The impact of ObamaCare on doctors and patients, companies inside and outside the health sector, and American workers and taxpayers

Washington’s notorious revolving door was in full swing again last week as the health insurance industry snagged another top federal official to help it get what it wants out of lawmakers and regulators.

The Obamacare contraception mandate was a major issue in the 2012 presidential campaign, and the left may soon be pushing for taxpayer-funded abortafacient drugs for young girls as part of the 2016 campaign strategy.

The issue appeared earlier this week in the New York Times’ “Room for Debate” blog. At issue is a growing debate arising out of Colorado.

More than a dozen states that opted to expand Medicaid under the Affordable Care Act have seen enrollments surge way beyond projections, raising concerns that the added costs will strain their budgets when federal aid is scaled back starting in two years.

Some lawmakers warn the price of expanding the health care program for poor and lower-income Americans could mean less money available for other state services, including education.

What’s behind the huge premium increases on the Obamacare exchanges?

Supporters and opponents offer wildly different explanations and theories. They all pore over the data and get into the details of who is signing up, what the risk pools look like, and other things actuaries find exciting.

The flurry of announced and rumored mergers in the health insurance sector has focused attention on how the Antitrust Division of the Department of Justice (DOJ) might assess the combination of some (or all) of the big five players (in order of size by revenues: UnitedHealth, Anthem, Aetna, Humana, Cigna).

Americans who purchase health insurance on the Affordable Care Act’s exchanges should buckle up. Within the month, state regulators will begin approving premium hikes for plans sold in every state. The Centers for Medicare and Medicaid Services (CMS) has already released the premium increases that health insurers have requested for their 2016 plans. By law, insurers must receive regulatory approval for any increase more than 10%—and more than 10% is what many of them want.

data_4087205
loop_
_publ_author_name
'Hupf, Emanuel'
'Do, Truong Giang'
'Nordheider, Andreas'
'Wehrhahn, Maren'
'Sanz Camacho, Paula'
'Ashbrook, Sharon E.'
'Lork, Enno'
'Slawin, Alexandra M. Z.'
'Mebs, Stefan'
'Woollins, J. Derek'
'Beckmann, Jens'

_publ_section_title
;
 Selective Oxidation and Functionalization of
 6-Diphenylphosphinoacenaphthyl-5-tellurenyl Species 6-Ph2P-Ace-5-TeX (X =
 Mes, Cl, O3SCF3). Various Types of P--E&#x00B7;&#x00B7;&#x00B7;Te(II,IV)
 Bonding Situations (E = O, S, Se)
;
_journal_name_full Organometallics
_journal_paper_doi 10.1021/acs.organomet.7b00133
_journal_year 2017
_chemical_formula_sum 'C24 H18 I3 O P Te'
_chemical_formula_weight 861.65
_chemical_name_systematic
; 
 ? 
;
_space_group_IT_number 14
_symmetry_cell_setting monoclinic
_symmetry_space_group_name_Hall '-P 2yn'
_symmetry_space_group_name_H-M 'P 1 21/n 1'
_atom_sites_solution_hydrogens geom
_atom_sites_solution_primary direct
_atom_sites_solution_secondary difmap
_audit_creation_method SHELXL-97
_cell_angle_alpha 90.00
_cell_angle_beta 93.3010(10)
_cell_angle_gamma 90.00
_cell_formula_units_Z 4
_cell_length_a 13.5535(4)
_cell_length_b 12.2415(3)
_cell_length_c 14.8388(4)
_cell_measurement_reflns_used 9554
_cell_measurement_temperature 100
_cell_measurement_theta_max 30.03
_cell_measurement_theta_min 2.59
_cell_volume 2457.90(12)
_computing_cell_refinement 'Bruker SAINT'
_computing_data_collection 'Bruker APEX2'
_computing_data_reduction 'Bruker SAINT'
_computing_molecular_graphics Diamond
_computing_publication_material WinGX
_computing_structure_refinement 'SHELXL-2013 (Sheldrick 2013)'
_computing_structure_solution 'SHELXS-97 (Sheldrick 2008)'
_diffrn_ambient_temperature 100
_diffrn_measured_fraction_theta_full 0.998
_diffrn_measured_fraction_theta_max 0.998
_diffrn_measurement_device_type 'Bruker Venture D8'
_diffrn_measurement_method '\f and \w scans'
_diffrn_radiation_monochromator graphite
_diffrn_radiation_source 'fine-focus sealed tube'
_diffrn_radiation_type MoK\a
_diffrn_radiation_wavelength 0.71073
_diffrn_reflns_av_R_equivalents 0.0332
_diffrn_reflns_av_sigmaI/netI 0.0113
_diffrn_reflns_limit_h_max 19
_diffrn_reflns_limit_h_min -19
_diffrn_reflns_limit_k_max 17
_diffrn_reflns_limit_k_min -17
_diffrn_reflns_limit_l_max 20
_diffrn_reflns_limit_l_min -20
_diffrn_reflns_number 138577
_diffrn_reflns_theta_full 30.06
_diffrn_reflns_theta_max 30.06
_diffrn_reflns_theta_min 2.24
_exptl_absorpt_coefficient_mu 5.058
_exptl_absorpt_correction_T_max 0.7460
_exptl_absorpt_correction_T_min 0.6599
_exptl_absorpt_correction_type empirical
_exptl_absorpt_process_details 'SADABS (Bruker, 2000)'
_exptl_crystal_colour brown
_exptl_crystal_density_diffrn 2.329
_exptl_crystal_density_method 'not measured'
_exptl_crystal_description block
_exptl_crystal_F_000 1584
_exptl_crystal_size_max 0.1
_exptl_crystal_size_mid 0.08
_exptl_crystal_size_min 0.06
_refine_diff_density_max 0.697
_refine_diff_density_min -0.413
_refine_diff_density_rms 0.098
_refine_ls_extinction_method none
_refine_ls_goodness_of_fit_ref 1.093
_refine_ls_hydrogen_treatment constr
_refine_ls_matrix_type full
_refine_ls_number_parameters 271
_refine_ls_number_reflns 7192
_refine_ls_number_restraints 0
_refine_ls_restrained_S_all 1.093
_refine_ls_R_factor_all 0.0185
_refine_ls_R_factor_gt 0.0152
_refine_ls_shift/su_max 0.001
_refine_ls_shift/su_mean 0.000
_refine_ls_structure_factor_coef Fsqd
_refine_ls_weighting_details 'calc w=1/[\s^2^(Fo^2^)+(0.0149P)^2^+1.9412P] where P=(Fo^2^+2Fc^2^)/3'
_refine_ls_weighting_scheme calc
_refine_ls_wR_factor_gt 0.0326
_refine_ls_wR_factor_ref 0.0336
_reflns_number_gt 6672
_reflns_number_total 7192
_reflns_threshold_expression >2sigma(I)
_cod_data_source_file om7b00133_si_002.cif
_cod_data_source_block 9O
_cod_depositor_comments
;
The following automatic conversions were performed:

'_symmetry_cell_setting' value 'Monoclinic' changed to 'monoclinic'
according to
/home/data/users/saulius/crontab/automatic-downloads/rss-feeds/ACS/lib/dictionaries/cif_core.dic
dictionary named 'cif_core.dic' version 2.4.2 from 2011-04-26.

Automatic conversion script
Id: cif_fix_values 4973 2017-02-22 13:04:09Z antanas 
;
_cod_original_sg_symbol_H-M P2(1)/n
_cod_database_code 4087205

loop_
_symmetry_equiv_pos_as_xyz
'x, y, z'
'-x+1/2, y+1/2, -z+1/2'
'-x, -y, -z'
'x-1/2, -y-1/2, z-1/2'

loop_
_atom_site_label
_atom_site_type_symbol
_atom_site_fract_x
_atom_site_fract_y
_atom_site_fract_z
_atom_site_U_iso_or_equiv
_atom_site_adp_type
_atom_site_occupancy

After failing to persuade his Legislature to expand Medicaid, Gov. Bill Walker of Alaska said Thursday that he planned to unilaterally accept the federal funds available to cover more low-income residents under the program.

Less than three months ago, House and Senate Republicans passed a budget-conference agreement that said, “The conference agreement affirms the use of reconciliation for the sole purpose of repealing the President’s job-killing health care law.” Despite this seemingly clear language, House and Senate leadership have yet to commit to using reconciliation for the purpose of sending to President Obama’s desk a bill that would repeal all or most of Obamacare. But using reconciliation for that purpose would be useful — not because it would actually repeal Obamacare (Obama would simply veto the legislation) but because it would help pave the way to repeal in 2017, by serving as a trial run and helping to confirm Republicans’ resolve.

The number of individuals on Medicaid, the joint state-federal health care program for low-income families and individuals, is projected to increase by about 14 million as a result of expanded eligibility under the Affordable Care Act (ACA). Since the inception of the Medicaid program, each state has covered roughly one-quarter to half of the cost of its own Medicaid enrollees. Under the ACA, the federal government will bear 100 percent of the cost of expansion through 2016, working down to 90% by 2020 and thereafter. But in reality, a loophole known as the Medicaid provider tax, which allows states to artificially inflate Medicaid costs, will let states milk the federal government for up to 106 percent of the cost of new enrollees. This tax gimmick should be repealed.

Republican officials, after battling for years with Washington over ObamaCare’s Medicaid expansion, are testing a middle ground that could reshape the program – by making recipients pay for part of their health care.

Indiana has gone the furthest with this plan, but other states are enacting or debating similar measures.